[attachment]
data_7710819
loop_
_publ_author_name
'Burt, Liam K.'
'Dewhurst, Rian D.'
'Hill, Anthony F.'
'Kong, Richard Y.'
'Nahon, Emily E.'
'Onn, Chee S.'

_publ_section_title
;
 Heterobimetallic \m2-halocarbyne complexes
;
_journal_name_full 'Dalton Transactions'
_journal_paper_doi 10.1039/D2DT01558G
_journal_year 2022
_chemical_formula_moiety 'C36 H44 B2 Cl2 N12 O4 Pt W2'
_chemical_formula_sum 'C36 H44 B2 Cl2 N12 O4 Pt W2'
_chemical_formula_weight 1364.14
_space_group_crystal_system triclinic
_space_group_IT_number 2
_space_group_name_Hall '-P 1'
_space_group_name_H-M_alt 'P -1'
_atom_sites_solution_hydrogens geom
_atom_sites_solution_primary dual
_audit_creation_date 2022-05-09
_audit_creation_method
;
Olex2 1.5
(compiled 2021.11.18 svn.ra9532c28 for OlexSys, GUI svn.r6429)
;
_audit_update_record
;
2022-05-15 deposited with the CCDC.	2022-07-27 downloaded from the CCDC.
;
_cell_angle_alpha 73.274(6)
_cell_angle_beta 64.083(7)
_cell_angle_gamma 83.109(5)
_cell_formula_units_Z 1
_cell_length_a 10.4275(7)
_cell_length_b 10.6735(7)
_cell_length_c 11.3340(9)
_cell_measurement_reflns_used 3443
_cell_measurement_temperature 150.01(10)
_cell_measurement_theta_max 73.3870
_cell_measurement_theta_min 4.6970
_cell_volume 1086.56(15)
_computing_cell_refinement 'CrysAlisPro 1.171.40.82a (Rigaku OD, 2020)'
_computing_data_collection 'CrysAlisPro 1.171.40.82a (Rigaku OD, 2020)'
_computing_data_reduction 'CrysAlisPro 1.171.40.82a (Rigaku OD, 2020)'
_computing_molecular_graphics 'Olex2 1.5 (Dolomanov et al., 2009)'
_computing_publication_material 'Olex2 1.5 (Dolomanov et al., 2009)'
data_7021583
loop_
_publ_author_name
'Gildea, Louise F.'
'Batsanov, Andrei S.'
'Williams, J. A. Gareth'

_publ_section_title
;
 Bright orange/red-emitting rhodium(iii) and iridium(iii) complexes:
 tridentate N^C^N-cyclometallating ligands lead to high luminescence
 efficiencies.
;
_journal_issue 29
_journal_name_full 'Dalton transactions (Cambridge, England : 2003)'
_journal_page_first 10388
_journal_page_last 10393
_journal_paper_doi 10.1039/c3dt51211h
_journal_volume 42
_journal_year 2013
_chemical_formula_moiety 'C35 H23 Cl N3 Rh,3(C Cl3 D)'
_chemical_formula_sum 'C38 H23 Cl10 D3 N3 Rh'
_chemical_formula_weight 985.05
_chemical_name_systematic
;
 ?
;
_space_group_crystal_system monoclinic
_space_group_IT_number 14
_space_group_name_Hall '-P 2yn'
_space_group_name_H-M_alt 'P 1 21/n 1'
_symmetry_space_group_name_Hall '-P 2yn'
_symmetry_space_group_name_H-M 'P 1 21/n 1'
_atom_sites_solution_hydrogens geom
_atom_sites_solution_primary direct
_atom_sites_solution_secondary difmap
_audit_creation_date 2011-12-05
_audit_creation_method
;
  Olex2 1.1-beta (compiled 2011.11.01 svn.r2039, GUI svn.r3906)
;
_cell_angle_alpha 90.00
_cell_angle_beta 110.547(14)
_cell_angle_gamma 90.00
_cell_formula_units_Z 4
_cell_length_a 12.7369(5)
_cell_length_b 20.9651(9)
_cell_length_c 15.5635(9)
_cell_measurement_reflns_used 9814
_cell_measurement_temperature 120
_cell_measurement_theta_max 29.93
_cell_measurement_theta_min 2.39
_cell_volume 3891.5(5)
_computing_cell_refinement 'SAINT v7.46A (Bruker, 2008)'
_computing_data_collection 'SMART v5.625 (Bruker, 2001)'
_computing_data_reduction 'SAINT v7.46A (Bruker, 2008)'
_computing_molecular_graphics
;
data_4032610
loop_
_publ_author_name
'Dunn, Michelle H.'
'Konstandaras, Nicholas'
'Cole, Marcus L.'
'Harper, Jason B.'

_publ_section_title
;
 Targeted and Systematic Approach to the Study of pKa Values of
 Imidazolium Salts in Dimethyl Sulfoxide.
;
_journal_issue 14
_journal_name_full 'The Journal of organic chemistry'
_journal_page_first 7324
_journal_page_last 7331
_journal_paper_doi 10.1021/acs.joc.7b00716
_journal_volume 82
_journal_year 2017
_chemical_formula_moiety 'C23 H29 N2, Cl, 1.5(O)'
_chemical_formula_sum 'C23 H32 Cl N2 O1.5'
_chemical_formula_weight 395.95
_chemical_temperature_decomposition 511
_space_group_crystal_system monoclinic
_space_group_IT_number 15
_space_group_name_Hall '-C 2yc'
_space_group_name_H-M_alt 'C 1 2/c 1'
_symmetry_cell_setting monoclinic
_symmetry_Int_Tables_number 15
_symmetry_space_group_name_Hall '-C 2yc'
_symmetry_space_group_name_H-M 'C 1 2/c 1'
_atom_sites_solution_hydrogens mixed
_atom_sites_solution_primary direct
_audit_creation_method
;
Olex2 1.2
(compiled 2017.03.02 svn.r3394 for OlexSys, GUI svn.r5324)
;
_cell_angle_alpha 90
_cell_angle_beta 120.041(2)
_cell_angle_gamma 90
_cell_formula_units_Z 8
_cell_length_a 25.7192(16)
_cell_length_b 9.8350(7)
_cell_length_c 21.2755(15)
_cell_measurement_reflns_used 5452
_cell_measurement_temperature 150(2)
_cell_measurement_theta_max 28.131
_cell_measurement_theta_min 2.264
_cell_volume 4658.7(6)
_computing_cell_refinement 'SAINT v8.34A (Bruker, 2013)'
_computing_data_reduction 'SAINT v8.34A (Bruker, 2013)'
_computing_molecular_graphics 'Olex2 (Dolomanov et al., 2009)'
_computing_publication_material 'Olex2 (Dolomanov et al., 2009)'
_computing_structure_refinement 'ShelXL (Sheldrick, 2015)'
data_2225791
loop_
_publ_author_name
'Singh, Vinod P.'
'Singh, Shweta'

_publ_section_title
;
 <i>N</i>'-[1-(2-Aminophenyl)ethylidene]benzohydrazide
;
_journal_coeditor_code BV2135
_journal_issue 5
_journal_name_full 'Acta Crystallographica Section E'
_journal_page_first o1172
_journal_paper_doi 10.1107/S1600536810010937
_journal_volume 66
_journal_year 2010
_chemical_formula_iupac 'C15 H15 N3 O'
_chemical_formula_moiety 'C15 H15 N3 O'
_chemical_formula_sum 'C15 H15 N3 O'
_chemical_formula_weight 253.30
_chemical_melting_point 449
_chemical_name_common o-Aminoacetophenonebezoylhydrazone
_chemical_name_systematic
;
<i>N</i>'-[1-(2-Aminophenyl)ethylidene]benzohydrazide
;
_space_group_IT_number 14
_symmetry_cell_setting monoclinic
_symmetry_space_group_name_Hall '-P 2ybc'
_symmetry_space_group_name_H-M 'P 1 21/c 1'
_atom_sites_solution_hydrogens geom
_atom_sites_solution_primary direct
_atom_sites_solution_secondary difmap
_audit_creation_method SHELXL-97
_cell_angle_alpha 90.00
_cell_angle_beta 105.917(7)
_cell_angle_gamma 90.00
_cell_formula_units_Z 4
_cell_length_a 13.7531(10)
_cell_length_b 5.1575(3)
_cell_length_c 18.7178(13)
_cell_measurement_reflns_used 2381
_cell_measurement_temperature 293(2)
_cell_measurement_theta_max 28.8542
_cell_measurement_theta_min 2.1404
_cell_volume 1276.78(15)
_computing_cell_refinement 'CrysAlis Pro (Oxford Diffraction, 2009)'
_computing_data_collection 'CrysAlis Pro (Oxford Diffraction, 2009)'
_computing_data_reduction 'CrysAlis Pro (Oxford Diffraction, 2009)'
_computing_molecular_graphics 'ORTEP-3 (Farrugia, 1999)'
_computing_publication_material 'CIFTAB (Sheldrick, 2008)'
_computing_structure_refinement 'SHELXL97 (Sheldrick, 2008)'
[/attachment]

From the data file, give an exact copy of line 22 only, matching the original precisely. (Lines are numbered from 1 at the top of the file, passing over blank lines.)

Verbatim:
_space_group_name_Hall '-P 1'